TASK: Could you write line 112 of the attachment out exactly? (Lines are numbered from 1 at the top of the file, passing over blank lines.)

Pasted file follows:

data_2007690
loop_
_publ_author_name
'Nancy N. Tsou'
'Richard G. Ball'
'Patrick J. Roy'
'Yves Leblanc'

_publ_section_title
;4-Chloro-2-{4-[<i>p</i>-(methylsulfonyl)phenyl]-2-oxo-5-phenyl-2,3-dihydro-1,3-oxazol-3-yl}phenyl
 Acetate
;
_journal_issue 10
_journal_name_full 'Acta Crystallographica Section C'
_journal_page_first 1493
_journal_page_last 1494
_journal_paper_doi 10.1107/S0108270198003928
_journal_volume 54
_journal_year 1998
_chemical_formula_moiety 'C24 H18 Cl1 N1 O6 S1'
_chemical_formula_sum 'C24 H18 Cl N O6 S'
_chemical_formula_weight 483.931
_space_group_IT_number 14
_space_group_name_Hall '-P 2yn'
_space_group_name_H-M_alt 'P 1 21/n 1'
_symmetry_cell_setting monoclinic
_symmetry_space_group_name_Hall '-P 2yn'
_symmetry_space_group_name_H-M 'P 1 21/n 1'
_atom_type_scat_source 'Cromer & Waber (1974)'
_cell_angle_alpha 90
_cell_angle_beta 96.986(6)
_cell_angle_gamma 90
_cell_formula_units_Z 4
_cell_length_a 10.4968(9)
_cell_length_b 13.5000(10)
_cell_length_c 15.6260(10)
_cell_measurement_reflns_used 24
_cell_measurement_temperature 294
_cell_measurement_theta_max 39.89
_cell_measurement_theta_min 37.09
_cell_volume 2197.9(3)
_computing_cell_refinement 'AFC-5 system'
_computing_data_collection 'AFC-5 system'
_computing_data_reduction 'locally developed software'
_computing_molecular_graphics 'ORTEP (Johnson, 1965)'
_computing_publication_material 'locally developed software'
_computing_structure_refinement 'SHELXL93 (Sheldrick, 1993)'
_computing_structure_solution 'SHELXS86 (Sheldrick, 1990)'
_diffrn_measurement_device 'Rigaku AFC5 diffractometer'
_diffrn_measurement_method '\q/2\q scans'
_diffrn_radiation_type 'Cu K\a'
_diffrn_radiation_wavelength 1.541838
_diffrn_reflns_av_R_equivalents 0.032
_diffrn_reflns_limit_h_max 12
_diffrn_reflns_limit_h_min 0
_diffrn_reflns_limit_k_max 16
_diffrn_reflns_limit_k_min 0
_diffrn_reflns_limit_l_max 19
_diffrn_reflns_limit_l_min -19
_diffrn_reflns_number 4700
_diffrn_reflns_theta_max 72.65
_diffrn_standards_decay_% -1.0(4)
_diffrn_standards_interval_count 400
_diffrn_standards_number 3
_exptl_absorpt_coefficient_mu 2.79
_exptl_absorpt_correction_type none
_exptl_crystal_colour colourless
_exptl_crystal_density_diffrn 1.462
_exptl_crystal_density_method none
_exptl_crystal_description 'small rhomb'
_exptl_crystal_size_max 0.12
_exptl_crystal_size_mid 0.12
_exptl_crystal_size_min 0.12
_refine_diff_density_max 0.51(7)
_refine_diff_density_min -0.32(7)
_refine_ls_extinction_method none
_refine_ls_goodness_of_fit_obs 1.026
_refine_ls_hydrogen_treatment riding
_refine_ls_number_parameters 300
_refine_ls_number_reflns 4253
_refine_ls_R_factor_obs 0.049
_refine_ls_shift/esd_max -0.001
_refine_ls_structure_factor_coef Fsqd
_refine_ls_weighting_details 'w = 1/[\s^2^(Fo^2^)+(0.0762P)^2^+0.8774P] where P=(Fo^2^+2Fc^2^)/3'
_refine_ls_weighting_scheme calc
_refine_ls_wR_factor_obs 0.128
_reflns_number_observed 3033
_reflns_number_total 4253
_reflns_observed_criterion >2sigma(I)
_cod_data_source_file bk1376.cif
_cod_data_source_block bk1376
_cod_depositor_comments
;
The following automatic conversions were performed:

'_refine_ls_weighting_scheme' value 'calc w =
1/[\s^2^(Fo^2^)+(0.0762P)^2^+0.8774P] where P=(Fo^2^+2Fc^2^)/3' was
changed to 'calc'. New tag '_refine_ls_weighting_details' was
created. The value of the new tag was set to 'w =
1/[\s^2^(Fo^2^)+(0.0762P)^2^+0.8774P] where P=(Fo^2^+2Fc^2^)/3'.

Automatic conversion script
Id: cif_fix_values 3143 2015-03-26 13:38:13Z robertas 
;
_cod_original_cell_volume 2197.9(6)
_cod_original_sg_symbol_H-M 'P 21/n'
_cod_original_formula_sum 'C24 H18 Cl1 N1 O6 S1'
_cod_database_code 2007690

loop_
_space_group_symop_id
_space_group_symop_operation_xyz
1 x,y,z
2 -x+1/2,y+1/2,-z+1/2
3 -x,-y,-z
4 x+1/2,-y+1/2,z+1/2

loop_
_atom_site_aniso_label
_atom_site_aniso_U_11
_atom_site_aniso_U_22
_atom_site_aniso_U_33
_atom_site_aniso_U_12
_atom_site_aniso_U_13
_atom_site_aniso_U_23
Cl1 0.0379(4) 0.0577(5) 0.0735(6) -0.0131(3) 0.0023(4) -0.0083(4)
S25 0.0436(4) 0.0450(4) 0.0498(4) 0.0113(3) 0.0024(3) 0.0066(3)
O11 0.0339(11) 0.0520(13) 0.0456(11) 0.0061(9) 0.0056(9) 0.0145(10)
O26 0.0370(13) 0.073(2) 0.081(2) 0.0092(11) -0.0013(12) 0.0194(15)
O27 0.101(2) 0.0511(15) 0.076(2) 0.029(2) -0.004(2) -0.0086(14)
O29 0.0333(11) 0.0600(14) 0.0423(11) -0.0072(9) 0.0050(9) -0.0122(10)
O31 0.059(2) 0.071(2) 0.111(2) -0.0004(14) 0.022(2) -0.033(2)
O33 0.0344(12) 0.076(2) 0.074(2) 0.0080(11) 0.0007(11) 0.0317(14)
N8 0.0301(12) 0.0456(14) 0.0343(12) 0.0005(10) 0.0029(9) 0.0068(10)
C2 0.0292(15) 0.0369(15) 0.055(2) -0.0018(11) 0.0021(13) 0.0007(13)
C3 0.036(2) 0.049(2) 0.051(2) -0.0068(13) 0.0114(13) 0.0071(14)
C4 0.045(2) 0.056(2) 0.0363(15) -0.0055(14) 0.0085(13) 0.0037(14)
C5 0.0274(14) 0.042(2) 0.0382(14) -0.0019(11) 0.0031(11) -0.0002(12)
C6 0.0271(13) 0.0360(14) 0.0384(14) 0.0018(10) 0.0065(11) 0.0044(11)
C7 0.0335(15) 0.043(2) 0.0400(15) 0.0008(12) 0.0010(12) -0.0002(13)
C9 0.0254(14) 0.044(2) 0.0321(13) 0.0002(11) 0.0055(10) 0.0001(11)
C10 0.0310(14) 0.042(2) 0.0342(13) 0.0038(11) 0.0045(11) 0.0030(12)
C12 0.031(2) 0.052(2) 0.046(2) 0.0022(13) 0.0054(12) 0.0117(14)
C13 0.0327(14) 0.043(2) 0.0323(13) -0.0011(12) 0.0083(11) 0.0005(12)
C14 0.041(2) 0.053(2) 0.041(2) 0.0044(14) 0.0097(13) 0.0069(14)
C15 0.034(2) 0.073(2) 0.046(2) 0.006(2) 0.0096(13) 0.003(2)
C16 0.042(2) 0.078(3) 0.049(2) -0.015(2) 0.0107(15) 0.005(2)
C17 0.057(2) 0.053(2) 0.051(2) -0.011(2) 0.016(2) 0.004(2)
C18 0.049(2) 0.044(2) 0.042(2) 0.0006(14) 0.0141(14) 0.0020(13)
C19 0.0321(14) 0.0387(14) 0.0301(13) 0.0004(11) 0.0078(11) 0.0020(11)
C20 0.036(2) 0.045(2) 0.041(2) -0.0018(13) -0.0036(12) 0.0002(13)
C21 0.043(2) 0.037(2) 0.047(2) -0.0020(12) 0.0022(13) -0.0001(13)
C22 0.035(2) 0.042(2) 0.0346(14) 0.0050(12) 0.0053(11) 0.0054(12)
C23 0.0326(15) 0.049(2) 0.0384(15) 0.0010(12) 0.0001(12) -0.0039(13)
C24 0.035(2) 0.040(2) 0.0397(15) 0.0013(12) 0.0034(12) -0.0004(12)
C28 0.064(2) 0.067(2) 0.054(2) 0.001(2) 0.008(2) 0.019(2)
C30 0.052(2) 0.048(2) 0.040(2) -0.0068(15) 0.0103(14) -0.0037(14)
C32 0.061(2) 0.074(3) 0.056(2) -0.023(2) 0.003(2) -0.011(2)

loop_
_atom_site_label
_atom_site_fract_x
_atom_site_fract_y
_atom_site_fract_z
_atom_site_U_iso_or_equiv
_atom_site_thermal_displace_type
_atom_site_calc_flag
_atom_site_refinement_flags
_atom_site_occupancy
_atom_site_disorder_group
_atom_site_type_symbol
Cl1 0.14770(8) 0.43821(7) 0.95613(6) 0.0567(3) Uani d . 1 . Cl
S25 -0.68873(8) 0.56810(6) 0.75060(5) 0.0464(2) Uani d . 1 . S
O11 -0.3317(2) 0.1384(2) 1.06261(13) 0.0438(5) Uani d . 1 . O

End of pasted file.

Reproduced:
4 x+1/2,-y+1/2,z+1/2